You've pretended that the problems weren't there. You've thought and thought about the troubles in your marriage searching for a solution. You've talked and maybe even argued with your partner about this challenge you face.
Maybe you two have stopped talking about your marital problem because it feels too big and impossible to deal with.
You might be wondering if it's time to get an outsider's opinion.
It can truly be transformative to be offered a different perspective of a conflict or difficult situation. The one who is not entrenched-- as you and your spouse are-- can usually see possible solutions that neither of you were aware of or considered doable.
A few signs that a second opinion might be helpful are...
-- Communication has broken down. The problem has become something you two incessantly argue about or it is the “elephant in the room.”
-- You feel like you've tried everything with no positive changes. Your problem may even seem like it's grown and become worse.
-- The conflict or issue feels like it's beyond your ability to fix. You feel helpless and frustrated.
-- There has been violence or abuse (from either or both of you).*
Getting a second opinion can be the key you and your partner need to start to turn around a bad situation that might even lead to divorce.
Unfortunately, getting a second opinion might get you further stuck and in conflict.
The first person that many of us turn to when we want advice is a friend, family member, neighbor or co-worker. It's only natural to confide in someone we trust and know well.
To even admit to a marital problem can feel embarrassing or vulnerable. It certainly takes courage to open up and ask someone for advice or help about a problem. It is understandable that the one you might choose to trust and turn to is someone close to you.
While your friend, family member, neighbor or co-worker might be a very wise and experienced person, relying solely or primarily upon his or her advice could be your biggest mistake. This person whom you are close to could have your best interests at heart, yet the advice might keep you embroiled in conflict with your partner.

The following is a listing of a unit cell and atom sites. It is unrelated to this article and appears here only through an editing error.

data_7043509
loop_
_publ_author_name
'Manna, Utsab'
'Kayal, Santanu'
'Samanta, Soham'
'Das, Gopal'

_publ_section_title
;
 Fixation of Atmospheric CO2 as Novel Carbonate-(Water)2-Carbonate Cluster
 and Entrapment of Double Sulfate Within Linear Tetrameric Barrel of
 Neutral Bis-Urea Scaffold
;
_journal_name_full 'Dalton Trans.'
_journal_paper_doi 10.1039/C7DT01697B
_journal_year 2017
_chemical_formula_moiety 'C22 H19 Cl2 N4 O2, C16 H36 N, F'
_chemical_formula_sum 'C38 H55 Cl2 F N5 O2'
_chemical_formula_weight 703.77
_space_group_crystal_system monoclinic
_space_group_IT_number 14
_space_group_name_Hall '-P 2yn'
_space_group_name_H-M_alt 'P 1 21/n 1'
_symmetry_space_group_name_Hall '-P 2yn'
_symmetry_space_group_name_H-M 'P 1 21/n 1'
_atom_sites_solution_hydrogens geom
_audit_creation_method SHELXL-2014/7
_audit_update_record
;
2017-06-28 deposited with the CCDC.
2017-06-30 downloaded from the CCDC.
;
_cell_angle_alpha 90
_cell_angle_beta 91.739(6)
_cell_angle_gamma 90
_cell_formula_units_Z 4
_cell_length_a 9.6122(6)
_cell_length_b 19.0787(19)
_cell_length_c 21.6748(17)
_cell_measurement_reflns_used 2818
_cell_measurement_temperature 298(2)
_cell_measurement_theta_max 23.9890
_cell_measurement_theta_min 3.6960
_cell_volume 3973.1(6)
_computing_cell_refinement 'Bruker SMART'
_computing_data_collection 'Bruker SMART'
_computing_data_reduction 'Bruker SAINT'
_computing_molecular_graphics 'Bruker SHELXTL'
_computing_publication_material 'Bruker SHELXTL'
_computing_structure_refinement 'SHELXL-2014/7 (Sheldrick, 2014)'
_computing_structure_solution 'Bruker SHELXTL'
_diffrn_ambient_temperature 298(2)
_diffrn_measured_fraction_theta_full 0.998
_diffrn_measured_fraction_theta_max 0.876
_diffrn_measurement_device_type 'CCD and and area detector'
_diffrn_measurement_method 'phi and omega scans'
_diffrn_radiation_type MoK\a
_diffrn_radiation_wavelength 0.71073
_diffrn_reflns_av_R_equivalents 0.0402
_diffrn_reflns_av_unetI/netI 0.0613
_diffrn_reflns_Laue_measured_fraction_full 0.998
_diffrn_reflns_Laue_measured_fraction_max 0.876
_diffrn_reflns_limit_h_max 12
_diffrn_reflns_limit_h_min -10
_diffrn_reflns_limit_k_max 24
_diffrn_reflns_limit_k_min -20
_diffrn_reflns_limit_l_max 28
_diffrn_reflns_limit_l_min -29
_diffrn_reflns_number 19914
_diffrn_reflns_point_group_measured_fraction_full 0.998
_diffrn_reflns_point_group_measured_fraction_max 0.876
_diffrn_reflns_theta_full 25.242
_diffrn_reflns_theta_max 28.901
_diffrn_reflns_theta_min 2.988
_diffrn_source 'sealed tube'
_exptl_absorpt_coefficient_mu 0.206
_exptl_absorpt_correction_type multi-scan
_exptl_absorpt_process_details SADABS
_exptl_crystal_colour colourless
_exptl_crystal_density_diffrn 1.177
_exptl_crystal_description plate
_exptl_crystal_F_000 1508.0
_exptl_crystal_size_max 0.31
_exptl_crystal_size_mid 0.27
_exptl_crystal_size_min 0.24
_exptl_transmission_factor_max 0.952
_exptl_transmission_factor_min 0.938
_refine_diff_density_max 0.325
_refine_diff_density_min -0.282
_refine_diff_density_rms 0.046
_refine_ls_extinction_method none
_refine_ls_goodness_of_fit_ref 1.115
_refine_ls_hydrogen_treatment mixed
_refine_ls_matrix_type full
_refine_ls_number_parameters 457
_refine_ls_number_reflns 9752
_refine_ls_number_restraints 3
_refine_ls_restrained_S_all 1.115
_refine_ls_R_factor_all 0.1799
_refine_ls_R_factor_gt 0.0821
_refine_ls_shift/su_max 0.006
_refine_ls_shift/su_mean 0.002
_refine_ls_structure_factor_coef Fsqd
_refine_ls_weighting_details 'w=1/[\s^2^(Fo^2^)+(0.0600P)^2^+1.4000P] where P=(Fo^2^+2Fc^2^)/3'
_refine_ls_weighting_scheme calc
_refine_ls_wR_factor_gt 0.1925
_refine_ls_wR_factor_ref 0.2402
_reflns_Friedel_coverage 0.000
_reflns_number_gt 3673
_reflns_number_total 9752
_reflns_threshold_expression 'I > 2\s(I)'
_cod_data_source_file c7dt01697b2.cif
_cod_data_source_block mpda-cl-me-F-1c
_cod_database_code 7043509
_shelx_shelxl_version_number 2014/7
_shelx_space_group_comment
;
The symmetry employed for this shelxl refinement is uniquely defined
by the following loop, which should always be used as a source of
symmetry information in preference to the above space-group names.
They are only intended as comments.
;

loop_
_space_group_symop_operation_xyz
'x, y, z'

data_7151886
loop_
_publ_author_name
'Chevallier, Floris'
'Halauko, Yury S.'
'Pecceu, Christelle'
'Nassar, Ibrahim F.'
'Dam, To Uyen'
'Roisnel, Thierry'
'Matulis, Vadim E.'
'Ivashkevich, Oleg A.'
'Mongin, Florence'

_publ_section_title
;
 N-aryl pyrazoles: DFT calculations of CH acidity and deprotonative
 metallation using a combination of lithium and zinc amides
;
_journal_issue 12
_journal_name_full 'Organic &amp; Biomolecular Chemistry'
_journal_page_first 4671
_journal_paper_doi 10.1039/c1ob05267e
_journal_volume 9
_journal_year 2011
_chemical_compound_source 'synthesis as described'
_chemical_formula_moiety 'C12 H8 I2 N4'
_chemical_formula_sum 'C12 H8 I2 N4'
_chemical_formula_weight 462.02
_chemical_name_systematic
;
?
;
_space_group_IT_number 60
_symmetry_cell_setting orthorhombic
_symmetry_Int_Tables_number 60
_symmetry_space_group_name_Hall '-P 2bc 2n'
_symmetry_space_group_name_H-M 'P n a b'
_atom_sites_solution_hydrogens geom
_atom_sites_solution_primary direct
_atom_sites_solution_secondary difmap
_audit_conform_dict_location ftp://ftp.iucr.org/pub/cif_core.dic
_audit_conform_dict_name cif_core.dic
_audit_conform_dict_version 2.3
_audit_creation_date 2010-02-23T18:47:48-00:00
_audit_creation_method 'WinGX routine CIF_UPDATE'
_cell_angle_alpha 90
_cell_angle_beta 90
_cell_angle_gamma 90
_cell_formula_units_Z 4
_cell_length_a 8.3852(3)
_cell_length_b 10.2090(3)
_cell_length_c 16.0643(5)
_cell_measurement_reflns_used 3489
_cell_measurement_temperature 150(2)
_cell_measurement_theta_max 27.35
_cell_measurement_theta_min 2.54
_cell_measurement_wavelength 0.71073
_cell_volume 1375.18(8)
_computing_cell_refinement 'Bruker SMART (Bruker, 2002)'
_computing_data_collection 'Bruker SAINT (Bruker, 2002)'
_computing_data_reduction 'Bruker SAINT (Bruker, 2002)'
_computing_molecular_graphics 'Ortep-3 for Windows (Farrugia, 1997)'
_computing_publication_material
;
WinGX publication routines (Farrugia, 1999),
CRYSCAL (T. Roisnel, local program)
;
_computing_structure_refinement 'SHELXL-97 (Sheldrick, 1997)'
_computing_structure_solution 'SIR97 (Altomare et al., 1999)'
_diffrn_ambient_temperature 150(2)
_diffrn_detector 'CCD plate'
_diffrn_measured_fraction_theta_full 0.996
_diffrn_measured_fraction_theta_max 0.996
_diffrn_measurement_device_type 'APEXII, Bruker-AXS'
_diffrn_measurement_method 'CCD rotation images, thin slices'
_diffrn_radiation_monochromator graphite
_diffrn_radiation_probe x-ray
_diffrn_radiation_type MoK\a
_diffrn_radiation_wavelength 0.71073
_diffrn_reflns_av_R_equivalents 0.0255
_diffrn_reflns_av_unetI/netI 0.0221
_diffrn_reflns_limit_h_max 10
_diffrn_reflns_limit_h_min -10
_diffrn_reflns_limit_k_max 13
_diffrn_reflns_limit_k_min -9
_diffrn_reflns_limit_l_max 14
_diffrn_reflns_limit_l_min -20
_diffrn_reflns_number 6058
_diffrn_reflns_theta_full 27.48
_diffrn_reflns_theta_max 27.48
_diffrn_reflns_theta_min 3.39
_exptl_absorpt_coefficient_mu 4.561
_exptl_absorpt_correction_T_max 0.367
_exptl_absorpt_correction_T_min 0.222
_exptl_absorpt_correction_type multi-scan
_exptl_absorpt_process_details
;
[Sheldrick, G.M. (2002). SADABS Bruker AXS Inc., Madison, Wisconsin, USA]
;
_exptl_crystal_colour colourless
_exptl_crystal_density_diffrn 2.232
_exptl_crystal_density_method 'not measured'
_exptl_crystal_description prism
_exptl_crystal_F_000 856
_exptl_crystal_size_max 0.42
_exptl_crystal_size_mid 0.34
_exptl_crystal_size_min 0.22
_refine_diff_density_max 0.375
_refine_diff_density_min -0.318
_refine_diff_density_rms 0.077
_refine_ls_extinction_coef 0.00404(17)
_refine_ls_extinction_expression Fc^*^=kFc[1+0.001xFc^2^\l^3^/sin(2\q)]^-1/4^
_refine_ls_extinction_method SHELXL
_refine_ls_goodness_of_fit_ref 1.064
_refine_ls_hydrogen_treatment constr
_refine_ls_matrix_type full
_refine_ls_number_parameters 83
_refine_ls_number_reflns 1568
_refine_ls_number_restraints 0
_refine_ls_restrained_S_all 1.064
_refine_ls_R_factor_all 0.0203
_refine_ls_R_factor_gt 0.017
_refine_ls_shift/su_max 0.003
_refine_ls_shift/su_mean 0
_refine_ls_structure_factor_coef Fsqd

Especially if your confidante has had a similar challenge in his or her relationship, the perspective you receive may be skewed. In a case like this, the advice you receive may be accurate for what your friend went through, but it might not be accurate for your situation.
Because this person is close to you, it's probable that he or she will be more biased toward your “side” in the conflict. This means that you could hear some of the angry, righteous thoughts you've been having coming from the mouth of your family member. The negativity only gets reinforced.
Again, we don't doubt that your friend, family member, neighbor or co-worker has valuable insights and cares a lot about you. We encourage you to keep in mind the biases that come with advice you get from someone you are close to, however.
We also encourage you to turn to those close to you for support and love. Don't shut them out or pretend that everything is okay when it's not.
This is different from relying on them for advice. Be specific about what kind of soothing or support you'd like to receive right now and ask for that. It might be a hug, someone to just listen to you, spend time with or help you complete certain tasks.
What are your alternatives?
If you've decided that it's time to get a second opinion about your marital troubles, look at all of your options. There are many counselors, therapists, psychologists, coaches, mediators and social workers who are possibly available to you.
Consider not only your financial situation and whether or not your health insurance will cover costs for services, but also be sure to get some idea of who you'll be working with.
Make sure you choose a professional who specializes in relationships or the specific issue that is going on in your marriage. Also, look for someone who approaches marriage and relationships in a way that resonates with you.
Be willing to interview or talk with the professional in advance and to research him or her online. Ask friends and family members if they have recommendations for a professional they may have been helped by in the past.
Even if your spouse refuses to join you in coaching or therapy sessions, this can still save your marriage. A professional can help you open up to new ways to view the challenges and can also teach you new strategies and skills.
Getting a second opinion and finding advice that is truly helpful can mean the difference between continued conflict or re-connection and love.
*If there is violence or abuse in your relationship, this is your wake up call to make some changes and soon. Get to a safe space if you are being emotionally, physically or sexually abused. Whether or not you stay married, please consider seeking help from a professional.
To find out more about Susie and Otto Collins' Relationship Breakthrough Coaching services, visit: http://www.passionateheart.com/coaching.htm